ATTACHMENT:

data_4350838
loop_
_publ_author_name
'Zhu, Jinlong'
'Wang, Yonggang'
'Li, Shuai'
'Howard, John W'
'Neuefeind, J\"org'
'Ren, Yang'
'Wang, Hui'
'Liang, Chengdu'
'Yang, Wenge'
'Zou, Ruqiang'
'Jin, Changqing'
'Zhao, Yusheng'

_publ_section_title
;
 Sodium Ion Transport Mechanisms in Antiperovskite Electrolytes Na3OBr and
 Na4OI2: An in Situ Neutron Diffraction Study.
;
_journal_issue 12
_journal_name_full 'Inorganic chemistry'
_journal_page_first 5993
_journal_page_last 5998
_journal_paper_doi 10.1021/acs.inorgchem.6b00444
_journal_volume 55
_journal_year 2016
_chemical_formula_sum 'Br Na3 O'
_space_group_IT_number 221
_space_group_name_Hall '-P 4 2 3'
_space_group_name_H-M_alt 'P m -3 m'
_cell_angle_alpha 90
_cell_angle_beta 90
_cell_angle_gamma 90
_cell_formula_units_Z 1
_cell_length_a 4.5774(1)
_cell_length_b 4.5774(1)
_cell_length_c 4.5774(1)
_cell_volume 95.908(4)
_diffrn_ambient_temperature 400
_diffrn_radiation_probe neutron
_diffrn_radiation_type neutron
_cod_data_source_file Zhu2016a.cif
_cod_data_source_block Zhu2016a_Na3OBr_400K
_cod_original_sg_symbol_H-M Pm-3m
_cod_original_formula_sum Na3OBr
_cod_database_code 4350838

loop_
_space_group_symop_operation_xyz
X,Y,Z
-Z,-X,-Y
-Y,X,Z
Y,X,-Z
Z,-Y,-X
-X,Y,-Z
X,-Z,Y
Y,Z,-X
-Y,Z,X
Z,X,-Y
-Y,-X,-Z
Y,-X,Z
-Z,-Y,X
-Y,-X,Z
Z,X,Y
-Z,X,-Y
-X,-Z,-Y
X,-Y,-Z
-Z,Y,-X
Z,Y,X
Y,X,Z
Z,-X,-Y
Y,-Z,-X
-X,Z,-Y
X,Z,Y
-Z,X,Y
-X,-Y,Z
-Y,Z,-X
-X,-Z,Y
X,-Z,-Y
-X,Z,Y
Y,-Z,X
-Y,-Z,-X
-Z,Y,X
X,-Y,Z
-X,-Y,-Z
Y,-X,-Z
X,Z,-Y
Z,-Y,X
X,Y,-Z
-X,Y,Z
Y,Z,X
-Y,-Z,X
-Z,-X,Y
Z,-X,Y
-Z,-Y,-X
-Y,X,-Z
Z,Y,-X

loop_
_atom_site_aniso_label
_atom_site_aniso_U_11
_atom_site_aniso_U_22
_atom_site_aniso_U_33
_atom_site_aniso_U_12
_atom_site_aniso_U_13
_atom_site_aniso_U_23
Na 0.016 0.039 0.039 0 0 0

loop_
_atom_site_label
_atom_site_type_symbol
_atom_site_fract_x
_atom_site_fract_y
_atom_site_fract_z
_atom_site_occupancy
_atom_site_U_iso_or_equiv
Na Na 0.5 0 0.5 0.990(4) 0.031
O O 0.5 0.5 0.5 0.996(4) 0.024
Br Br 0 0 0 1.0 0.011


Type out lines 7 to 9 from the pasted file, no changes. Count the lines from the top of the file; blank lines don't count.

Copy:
'Howard, John W'
'Neuefeind, J\"org'
'Ren, Yang'